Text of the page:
We just don’t cope very well. In snow, and in summer. Only I am now a Londoner, and tolerance is my middle name. With a smile, rather fixed at times, but nonetheless.
Five am this morning as I stumble out of bed, the sun is high, and you have to know, for me to say that, the idea of early euphoria comes to mind. Out of my kitchen window, the world is moving fast, at this hour. It’s Wimbledon tennis time. Security guards stand ready and hopefuls line up for the day’s … tennis. A huge difference from my view on a dark winter’s morning when tis me and a solo, hard arsed jogger passing by on the pavement.
By the time I am out and ready to walk to the tube, the stream of humanity is against me. Six am and life is pumping here. I am the lemming, not the tourist as I make my way through the throngs to get to the tube. All good, good mood and music in my ears.
Fast forward to five o’clock and trying to get a train to Waterloo. The tracks are suffering in the heat and the trains are stagnant, cancelled and wilting in the heat. We are such pussies when it comes to extremes and the collective, six deep crowd, sighs, and wait as one train after the other is cancelled, due to stress on the tracks. Meeting a friend at Waterloo for dinner, running late, sending the text and tucking the Evening Standard firmly under the arm as I hustle for a seat. We are sweating, but we are seated.
Waterloo on any given evening is an erupted anthill. More people than I can imagine at a rugby game in Newlands, only this is a daily event. Under the clock, like all other minions, waiting for the announcement and the jostling for the train. This is when I can hear them saying;’ why on earth live in London? Oh my God, the masses, the bumping and grinding of ‘sorry’ and ‘pardon’ as you bag takes flight from a passerby. Not the place for space perfectionists, and yet, I am standing in awe of function. London moves nearly two million people a day. Think about it.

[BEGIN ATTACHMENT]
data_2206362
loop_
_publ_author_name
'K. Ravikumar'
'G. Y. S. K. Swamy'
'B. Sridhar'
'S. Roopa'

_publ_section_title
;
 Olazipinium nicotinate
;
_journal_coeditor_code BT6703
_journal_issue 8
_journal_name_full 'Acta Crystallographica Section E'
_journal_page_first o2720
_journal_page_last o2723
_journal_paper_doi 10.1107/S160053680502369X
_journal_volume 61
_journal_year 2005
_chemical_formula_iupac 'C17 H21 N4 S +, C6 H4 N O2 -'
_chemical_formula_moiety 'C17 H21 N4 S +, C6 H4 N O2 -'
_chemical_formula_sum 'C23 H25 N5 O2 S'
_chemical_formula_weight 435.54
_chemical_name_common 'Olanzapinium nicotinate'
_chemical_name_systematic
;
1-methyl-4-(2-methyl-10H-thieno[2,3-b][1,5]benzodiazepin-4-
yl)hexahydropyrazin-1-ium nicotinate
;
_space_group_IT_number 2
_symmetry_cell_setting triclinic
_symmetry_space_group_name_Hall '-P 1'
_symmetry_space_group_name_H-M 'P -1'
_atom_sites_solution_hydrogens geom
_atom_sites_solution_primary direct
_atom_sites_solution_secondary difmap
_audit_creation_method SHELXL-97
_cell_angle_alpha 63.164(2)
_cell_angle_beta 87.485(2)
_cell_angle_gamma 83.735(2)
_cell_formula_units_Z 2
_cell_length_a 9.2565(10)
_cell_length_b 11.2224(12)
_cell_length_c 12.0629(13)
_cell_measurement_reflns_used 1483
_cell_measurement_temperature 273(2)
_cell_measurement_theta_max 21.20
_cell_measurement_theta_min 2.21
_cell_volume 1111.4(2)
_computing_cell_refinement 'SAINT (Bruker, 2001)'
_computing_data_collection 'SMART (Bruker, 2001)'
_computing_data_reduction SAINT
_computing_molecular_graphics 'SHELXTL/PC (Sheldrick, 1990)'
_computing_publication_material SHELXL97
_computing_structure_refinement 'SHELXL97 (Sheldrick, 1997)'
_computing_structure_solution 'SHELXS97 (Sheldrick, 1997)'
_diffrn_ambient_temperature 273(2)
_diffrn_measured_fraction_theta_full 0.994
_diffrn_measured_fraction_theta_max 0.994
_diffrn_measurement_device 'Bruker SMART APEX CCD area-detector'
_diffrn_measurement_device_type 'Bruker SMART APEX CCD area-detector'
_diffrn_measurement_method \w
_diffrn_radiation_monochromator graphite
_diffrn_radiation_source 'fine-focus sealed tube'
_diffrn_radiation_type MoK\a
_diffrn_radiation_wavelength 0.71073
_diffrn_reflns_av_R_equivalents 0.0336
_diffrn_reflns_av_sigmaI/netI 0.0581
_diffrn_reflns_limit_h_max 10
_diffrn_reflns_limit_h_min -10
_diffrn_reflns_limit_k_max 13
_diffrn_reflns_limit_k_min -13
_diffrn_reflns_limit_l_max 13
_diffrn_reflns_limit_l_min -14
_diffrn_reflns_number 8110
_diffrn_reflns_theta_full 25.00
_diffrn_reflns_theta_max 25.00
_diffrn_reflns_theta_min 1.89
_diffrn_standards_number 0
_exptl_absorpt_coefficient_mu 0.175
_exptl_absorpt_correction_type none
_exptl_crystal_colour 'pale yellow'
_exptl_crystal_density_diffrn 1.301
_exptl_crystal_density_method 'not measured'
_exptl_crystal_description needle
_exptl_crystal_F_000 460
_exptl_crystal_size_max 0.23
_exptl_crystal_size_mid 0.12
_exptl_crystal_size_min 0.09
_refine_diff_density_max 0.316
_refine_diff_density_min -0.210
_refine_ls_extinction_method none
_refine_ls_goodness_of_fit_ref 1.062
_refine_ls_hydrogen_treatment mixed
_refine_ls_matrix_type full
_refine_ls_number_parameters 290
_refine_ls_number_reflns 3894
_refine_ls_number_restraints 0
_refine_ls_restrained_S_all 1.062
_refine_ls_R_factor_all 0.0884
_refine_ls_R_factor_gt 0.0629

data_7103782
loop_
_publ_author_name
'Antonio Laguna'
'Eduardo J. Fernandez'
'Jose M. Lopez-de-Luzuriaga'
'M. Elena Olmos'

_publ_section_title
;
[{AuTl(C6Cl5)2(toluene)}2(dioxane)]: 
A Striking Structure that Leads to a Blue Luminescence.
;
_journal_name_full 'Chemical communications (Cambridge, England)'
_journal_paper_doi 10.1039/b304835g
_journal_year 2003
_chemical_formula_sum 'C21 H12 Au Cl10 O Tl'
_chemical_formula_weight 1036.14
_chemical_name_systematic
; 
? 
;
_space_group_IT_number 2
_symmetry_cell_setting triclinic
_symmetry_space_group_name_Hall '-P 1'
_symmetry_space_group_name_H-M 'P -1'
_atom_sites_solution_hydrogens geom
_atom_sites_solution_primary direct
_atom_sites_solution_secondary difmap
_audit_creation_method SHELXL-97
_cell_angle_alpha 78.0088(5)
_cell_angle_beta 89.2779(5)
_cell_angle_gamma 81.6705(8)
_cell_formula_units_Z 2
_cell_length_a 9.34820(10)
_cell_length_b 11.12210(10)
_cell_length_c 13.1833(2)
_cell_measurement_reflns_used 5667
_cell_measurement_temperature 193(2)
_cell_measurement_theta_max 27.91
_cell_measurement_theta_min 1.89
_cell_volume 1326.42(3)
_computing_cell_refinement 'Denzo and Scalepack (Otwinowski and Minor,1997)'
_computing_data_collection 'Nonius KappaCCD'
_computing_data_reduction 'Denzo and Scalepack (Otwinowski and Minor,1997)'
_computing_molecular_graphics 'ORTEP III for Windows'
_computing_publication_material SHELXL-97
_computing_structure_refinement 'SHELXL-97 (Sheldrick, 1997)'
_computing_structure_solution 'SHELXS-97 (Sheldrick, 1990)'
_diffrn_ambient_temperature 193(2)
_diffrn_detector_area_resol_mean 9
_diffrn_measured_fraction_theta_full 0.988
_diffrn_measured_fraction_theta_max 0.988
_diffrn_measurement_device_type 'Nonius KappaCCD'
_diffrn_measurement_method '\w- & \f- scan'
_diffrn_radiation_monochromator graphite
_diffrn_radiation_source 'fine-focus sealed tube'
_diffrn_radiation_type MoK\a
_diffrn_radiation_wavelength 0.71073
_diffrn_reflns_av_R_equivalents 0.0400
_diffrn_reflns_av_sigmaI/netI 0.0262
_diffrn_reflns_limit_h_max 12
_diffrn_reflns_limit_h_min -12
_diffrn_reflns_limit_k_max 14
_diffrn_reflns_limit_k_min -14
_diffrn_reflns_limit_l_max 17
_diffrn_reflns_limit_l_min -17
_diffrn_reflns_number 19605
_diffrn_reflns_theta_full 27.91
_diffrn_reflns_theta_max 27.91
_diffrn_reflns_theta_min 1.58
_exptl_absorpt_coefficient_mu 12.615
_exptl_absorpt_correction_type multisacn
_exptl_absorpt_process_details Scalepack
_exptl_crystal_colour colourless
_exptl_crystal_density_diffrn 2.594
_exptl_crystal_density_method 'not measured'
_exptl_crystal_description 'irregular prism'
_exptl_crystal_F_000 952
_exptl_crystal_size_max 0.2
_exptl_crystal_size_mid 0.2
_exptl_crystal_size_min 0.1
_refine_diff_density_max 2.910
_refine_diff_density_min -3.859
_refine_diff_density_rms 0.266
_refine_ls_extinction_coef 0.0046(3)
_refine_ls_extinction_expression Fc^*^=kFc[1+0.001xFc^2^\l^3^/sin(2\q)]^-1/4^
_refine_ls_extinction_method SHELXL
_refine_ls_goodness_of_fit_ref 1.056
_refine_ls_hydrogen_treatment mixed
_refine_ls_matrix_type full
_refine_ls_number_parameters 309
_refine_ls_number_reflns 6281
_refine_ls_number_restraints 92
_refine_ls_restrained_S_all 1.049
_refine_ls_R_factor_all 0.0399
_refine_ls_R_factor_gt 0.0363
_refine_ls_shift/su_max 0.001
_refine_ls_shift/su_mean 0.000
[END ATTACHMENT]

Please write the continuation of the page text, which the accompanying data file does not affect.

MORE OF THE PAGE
My friend has it wrong and does not arrive. The trek to Waterloo has been for naught and I must make my way home, but this is summer, it is Wimbledon and it is stifling hot. The train moves like a glacier to my end stop. Now the choice: by bus home, past the tennis courts which is such a bad idea. So I chose the tube, which is such a bad idea. Instead of three minutes to Wimbledon Park road station and another three to Southfields, we stand, stranded and thirty minutes later at Wimbledon Park, told to go back to Wimbledon and take anything you can. I see the cabbies wringing their hands in delight of a fare, but for me, the bus. All two thousand of us on the bus.
Thirty degrees and commuting hell. Says the lady next to me: at least the whiskey is going to be cold. At last, after four hours going absolutely nowhere, I arrive home, the wine in my backpack, the ice in the fridge.
Sitting on my little balcony, the crowds get thinner but are still out there, hyped up from a day in their tennis heaven. It is just the time, it is the best time, to see happy people who have saved, travelled from far and enjoying the annual feast of tennis that I take for granted, living a goose egg away from it all.
This is when we have to bow to the tourists. We need them, we welcome them and if our daily lives are disrupted for two weeks, so it goes. And if summer means stagnant, stifled commuting, I am up for it because I realised tonight, that I don’t just say: ‘Ah Wimbledon’, I live it.
So public transport got to me today. For the rest, it is the most efficient system in the world and my Oyster is at the ready for tomorrow.